Journal Article

Degradation of Nonmethane Hydrocarbon Oxidation Efficiency of a Catalyzed Diesel Particulate Filter during Aging

Upcoming 2013 on-board diagnostic (OBD) requirements mandate that catalyzed diesel particulate filter (CDPF) nonmethane hydrocarbon (NMHC) oxidation efficiency degradation be monitored as the filter ages. The malfunction indicator lamp (MIL) is to light when exhaust NMHC levels are greater than two times the legal limit or when the CDPF has no detectable amount of NMHC conversion capability. In this study, a CDPF was thermoelectrically aged at 650°C from the degreened (near-new) to end of useful life (EUL) stage. CDPF total hydrocarbon (THC) oxidation efficiency was measured periodically using a suite of steady-state speed and load conditions ("snapshot test"). The snapshot test was performed after every seven hours of filter aging. Snapshot test data of steady-state THC oxidation efficiency change across the filter at the chosen operating conditions shows no discernible, consistent degradation as the filter is aged.
Technical Paper

Vegetable Oil with Ester Base as a Two-Cycle SI Engine Lubricant

The work reported here was initiated in the attempt to develop a bio-based two-cycle SI engine lubricant as an alternative to commercially available mineral based synthetics. In the first phase of the project, it was discovered that straight soy based biodiesel at any volume ratio with gasoline had insufficient lubricity to prevent engine seizure. Mixtures of synthetic with biodiesel proved to have adequate lubricity. A two-cycle lubricant was then synthesized via a trans-esterification of canola oil with hydrogen peroxide and vinegar forming canola oil based biodiesel (COBB). COBB proved to have superior lubricity to synthetic lubricant. The superior lubricity of COBB is hypothesized to be due to a saturated solution of non-reacted canola oil in the biodiesel. This hypothesis was tested using mixtures of canola oil in a solution of phenyl acetate as a two-cycle SI engine lubricant.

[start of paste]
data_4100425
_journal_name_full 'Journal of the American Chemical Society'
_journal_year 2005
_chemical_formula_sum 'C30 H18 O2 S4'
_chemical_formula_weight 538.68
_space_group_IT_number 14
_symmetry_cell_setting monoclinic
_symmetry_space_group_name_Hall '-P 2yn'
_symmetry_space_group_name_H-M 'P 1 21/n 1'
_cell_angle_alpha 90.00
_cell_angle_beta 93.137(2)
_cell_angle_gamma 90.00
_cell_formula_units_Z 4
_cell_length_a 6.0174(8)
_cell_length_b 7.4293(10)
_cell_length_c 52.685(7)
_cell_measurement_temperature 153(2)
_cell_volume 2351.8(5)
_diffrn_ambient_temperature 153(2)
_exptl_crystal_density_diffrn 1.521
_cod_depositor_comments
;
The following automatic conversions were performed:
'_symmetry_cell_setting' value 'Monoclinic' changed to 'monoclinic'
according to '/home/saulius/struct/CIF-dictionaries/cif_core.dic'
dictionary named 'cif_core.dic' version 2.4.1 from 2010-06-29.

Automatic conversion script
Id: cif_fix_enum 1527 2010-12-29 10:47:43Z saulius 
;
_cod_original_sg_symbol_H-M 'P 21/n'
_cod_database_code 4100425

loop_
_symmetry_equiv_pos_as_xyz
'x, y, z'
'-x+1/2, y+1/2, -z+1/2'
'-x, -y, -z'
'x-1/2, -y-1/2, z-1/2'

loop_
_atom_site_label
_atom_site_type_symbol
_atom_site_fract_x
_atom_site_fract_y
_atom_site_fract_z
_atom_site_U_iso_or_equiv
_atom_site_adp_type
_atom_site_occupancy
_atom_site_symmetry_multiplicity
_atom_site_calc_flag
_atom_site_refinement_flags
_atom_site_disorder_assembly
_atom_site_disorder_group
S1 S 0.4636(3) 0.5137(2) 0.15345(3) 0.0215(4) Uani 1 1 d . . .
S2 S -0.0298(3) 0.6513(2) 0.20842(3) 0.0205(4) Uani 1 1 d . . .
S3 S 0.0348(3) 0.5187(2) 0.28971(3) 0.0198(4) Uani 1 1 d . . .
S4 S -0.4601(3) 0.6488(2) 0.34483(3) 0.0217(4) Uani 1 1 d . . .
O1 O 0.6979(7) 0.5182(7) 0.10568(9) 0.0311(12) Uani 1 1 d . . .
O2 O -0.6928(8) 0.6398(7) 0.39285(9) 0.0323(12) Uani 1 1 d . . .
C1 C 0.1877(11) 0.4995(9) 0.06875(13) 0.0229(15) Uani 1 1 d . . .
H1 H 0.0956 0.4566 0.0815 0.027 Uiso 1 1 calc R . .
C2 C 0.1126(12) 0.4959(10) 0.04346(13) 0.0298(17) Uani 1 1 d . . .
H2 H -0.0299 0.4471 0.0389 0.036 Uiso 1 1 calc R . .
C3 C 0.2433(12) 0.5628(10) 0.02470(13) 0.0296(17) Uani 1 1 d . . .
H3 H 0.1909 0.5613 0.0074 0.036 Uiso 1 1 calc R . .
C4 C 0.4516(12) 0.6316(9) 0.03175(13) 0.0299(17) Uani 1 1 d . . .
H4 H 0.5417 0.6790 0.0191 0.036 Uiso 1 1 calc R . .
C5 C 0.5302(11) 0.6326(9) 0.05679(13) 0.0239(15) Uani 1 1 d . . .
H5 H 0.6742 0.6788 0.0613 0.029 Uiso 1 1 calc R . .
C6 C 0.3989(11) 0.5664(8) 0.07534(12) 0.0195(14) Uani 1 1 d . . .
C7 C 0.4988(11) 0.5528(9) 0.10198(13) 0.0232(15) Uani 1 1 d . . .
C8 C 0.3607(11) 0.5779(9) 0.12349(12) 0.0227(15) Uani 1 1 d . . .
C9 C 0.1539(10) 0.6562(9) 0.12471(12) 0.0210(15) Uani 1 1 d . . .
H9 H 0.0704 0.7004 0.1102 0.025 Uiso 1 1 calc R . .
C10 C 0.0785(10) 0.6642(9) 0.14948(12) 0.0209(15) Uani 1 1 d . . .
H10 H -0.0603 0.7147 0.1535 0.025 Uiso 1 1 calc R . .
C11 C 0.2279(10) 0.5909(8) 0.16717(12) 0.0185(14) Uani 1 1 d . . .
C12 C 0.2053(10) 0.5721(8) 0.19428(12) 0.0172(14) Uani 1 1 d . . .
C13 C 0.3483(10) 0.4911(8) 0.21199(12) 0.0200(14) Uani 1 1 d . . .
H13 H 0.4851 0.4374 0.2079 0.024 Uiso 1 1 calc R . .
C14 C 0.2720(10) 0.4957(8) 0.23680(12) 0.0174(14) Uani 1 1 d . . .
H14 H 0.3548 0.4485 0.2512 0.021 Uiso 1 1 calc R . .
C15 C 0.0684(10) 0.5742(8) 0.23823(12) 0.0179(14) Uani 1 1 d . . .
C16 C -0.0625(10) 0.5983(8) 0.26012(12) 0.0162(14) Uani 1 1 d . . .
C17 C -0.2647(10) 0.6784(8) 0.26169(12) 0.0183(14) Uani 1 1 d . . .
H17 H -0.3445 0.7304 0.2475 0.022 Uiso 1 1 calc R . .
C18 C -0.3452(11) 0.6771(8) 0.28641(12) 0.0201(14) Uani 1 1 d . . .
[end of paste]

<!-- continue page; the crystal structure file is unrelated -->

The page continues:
Technical Paper

1-D Dynamic Diesel Particulate Filter Model for Unsteady Pulsating Flow

A fast time-scale 1-D dynamic diesel particulate filter model capable of resolving the pressure pulsations due to individual cylinder firing events is presented. The purpose of this model is to investigate changes in the firing frequency component of the pulsating exhaust flow at different particulate loadings. Experimental validation data and simulation results clearly show that the magnitude and phase of the firing frequency components are directly correlated to the mass of particulate stored in a diesel particulate filter. This dynamic pressure signal information may prove particularly useful for monitoring particulate load during vehicle operation.
Technical Paper

Correlating Dynamic Pressure Signal Features to Diesel Particulate Filter Load

The firing frequency components of the dynamic diesel particulate filter pressure signals carry significant information about the particulate load. Specifically, the normalized magnitude and relative phase of the firing frequency components exhibit clear dependence on the particulate load in a filter. Further, the test-to-test variation and back-to-back repeatability in this work was better for the dynamic pressure signal features than for the mean value pressure drop. This work provides a promising extension or alternative to the mean value pressure drop correlation to particulate load through Darcy's Law. The results may be particularly useful for filter monitoring and control.